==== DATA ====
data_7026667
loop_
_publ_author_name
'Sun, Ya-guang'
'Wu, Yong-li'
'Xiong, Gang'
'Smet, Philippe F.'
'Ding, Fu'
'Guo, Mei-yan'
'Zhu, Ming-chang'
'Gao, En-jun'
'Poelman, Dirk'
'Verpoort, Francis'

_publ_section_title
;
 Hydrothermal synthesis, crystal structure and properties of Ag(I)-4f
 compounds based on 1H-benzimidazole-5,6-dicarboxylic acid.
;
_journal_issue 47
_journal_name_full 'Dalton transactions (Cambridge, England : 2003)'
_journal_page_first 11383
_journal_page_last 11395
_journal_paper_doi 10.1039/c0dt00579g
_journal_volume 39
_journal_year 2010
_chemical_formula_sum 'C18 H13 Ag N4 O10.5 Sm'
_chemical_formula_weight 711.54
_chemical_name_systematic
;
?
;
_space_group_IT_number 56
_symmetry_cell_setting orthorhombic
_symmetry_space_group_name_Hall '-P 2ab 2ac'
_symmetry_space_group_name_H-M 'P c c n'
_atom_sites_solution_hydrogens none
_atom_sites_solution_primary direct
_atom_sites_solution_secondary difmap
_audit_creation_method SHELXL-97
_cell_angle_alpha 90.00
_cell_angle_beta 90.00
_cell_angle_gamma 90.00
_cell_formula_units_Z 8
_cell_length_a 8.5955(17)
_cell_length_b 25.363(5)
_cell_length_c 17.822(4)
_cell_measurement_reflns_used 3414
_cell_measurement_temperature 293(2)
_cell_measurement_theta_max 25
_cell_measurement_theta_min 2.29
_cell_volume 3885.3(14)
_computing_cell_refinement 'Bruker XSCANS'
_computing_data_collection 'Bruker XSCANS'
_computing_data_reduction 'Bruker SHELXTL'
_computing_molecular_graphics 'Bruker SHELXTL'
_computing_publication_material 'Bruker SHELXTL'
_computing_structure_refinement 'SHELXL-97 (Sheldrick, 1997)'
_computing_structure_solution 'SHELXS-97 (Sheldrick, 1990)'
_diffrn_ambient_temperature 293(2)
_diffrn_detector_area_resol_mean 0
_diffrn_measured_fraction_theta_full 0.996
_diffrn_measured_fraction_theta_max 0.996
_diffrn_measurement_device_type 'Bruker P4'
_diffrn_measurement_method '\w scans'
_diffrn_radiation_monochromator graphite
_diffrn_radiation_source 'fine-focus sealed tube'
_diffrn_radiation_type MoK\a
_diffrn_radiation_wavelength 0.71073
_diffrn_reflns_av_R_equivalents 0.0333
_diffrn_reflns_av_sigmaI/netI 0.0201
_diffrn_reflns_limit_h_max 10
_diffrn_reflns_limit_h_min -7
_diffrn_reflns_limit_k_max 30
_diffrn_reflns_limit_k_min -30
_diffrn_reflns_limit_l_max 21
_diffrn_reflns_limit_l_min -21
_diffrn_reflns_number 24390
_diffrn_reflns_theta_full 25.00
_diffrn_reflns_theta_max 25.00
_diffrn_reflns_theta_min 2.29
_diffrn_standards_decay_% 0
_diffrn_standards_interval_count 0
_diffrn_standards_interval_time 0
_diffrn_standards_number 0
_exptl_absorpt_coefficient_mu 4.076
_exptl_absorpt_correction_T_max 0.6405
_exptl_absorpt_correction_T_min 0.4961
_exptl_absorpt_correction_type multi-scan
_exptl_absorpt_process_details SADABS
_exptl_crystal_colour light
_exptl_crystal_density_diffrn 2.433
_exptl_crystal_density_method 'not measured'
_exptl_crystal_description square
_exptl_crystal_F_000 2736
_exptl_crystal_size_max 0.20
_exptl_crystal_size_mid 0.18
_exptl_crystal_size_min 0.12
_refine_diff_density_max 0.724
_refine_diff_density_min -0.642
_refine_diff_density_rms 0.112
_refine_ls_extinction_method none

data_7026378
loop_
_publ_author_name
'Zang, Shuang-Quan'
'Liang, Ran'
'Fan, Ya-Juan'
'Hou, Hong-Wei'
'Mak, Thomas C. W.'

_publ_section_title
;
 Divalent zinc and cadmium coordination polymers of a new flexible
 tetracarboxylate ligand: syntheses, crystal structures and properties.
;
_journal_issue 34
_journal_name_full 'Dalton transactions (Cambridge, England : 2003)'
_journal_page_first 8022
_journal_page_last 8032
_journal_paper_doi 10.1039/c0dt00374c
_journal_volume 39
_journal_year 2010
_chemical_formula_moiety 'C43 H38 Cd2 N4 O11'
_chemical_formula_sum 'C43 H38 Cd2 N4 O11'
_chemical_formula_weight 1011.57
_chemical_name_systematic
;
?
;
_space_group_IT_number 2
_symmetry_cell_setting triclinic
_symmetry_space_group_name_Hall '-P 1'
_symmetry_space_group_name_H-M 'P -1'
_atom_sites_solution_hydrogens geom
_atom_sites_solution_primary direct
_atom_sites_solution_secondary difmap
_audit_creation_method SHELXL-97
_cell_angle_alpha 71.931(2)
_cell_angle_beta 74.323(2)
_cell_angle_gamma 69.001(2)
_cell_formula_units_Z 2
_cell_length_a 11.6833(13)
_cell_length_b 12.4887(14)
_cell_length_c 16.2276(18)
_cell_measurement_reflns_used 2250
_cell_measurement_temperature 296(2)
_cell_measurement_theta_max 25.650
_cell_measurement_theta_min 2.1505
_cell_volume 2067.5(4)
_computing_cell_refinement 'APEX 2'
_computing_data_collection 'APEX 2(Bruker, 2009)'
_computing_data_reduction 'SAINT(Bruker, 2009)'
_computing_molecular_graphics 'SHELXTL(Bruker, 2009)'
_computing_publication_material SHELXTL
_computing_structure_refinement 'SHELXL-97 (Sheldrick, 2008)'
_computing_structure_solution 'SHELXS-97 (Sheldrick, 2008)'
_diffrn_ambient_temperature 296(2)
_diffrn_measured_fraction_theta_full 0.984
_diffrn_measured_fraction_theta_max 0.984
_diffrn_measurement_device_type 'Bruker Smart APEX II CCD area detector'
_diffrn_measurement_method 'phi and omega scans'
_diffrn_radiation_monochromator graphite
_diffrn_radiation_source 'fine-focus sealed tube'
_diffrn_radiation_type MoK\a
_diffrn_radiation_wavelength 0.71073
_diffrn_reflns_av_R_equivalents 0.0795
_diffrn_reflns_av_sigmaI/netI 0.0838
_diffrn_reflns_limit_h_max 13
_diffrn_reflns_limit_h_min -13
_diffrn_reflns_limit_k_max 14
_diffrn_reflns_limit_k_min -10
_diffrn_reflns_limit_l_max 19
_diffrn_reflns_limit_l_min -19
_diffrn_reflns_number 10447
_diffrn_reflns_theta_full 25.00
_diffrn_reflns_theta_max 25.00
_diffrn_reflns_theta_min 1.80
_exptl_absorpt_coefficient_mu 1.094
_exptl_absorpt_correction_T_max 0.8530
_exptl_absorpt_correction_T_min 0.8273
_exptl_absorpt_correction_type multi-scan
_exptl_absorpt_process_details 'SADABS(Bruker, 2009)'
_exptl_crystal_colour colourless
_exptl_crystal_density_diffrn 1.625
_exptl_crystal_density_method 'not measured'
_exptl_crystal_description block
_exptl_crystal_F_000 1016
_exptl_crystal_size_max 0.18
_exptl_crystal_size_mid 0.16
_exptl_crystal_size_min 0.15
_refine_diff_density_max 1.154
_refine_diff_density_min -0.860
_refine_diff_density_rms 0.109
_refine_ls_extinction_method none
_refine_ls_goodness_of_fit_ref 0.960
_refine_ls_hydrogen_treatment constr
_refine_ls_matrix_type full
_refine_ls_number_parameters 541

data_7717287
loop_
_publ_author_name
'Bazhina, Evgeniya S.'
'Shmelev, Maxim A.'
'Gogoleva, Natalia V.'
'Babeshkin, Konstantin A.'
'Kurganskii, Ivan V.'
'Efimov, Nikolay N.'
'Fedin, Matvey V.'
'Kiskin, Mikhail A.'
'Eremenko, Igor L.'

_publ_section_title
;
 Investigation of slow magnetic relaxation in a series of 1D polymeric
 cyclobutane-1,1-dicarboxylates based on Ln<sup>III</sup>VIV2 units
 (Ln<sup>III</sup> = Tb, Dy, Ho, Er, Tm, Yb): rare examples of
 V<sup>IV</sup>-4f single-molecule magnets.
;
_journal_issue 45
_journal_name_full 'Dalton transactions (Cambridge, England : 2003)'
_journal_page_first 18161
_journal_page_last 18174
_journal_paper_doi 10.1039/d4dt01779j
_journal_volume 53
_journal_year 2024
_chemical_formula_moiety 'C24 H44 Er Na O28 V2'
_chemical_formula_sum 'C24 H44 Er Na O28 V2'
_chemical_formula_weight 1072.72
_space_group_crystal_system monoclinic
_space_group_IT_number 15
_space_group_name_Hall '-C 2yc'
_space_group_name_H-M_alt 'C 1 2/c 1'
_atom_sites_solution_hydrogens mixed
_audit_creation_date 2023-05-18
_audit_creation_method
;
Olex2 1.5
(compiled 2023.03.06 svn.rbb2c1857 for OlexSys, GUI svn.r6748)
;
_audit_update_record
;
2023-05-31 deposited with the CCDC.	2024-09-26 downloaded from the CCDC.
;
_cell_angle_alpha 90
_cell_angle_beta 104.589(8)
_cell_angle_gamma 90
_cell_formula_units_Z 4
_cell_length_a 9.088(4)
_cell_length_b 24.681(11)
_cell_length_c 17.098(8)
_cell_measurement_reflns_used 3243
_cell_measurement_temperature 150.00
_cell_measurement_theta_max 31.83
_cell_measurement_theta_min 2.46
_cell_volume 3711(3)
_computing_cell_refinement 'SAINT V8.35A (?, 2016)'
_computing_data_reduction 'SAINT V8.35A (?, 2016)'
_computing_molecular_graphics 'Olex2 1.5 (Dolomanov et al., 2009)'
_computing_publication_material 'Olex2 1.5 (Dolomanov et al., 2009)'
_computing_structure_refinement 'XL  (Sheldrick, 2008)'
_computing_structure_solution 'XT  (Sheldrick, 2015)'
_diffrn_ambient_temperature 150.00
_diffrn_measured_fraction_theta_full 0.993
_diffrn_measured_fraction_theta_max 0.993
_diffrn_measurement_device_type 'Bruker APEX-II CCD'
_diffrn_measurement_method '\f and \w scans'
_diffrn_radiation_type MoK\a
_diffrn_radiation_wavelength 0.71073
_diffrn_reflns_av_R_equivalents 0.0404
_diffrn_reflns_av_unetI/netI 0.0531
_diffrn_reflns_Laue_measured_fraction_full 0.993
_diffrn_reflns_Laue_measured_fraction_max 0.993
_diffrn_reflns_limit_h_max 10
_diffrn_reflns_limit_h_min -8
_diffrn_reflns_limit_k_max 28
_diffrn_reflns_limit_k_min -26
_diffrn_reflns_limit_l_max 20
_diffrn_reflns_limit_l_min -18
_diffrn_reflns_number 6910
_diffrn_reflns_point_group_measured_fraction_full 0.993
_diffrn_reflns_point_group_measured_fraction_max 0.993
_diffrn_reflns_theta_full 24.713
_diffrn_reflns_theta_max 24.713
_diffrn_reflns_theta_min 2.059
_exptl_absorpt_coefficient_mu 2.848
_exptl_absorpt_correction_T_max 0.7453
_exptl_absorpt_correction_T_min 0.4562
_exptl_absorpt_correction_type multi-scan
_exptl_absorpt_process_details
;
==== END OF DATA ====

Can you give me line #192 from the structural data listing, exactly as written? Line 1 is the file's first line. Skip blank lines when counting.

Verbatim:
_refine_diff_density_rms 0.109